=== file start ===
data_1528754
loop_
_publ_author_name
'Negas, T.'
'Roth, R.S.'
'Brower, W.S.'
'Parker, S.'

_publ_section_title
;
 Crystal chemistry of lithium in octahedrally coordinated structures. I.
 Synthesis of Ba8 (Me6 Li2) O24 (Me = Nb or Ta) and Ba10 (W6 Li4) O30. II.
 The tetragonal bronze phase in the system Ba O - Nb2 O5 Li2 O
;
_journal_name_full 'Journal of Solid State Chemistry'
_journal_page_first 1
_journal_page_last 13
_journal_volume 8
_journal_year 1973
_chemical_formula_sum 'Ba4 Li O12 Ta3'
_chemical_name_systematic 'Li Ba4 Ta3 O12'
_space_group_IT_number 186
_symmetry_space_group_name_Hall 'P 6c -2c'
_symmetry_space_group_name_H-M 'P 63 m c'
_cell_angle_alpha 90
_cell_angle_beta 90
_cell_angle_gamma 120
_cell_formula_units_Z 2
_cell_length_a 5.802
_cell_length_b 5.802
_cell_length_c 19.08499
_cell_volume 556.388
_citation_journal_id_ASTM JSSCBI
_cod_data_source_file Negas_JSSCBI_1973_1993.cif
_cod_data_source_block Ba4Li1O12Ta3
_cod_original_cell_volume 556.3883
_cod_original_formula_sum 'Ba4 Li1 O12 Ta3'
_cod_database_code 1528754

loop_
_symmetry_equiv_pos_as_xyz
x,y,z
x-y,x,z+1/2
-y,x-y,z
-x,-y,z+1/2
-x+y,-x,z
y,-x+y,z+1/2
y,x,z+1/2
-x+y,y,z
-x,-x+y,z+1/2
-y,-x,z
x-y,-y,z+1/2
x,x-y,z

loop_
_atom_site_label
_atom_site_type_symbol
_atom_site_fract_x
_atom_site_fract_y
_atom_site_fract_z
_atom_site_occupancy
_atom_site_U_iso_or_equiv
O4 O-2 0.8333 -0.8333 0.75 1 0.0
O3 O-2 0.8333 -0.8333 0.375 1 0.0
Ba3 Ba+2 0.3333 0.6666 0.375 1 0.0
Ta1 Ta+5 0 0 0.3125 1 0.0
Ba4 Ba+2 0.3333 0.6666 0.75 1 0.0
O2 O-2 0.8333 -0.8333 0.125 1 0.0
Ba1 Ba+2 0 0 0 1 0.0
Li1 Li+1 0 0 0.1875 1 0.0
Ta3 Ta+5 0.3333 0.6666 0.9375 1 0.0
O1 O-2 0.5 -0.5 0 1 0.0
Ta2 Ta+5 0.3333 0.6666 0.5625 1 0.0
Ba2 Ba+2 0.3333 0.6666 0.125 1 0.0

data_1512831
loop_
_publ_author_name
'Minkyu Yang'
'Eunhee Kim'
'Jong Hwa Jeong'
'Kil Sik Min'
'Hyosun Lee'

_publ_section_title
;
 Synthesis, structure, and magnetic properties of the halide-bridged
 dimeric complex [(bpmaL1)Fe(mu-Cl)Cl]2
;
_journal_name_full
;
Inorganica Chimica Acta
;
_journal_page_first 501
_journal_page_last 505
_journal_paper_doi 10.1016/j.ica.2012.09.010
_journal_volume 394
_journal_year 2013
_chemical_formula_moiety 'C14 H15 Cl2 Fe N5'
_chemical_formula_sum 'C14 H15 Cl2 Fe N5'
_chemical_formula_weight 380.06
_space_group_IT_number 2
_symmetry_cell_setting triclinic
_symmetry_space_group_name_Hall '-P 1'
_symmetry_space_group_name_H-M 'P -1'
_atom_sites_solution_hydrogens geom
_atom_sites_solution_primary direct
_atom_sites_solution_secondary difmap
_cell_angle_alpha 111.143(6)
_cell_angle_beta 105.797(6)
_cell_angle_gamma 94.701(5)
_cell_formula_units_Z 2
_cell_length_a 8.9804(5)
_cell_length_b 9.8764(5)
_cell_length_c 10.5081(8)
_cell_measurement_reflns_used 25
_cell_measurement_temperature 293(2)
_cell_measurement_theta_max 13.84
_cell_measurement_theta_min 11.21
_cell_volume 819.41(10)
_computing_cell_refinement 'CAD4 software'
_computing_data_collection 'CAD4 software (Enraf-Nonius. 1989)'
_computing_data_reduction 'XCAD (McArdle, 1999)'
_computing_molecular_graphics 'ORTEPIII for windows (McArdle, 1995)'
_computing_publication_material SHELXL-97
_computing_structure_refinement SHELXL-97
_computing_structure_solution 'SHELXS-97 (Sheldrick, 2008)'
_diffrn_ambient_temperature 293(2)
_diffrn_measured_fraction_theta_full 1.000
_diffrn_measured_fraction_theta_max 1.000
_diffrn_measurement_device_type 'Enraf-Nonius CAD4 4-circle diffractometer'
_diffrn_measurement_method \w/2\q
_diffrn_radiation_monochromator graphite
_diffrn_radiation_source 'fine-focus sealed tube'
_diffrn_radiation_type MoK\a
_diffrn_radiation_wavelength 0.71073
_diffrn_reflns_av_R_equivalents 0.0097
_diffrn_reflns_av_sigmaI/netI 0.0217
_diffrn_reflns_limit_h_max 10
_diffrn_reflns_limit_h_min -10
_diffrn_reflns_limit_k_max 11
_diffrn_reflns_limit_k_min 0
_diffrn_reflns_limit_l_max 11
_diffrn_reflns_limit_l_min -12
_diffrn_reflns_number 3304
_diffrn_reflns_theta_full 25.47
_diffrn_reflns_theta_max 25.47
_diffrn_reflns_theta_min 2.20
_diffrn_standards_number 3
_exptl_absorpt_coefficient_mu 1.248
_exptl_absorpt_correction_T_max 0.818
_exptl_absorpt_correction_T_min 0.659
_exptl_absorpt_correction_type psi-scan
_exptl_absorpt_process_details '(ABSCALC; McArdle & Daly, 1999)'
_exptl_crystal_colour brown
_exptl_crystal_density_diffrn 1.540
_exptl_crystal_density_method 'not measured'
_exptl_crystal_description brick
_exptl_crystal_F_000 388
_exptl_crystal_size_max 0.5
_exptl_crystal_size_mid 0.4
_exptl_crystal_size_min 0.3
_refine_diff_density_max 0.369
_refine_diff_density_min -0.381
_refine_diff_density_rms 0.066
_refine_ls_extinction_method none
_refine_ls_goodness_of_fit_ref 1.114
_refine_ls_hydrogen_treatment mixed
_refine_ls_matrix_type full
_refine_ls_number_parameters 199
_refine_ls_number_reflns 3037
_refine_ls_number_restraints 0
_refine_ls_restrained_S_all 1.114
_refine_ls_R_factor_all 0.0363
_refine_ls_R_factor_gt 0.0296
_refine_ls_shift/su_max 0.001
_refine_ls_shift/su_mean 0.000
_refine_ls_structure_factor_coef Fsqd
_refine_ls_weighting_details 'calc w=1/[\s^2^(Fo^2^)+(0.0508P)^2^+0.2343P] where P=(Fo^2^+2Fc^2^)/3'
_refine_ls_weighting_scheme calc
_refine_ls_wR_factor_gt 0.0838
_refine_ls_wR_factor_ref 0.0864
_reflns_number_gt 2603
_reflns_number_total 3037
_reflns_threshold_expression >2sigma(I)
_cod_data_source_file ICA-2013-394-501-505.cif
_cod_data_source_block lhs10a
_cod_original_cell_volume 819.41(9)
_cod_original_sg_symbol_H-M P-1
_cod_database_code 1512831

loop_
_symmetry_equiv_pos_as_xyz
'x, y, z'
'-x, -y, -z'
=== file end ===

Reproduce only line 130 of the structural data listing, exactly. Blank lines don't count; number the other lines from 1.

_diffrn_radiation_type MoK\a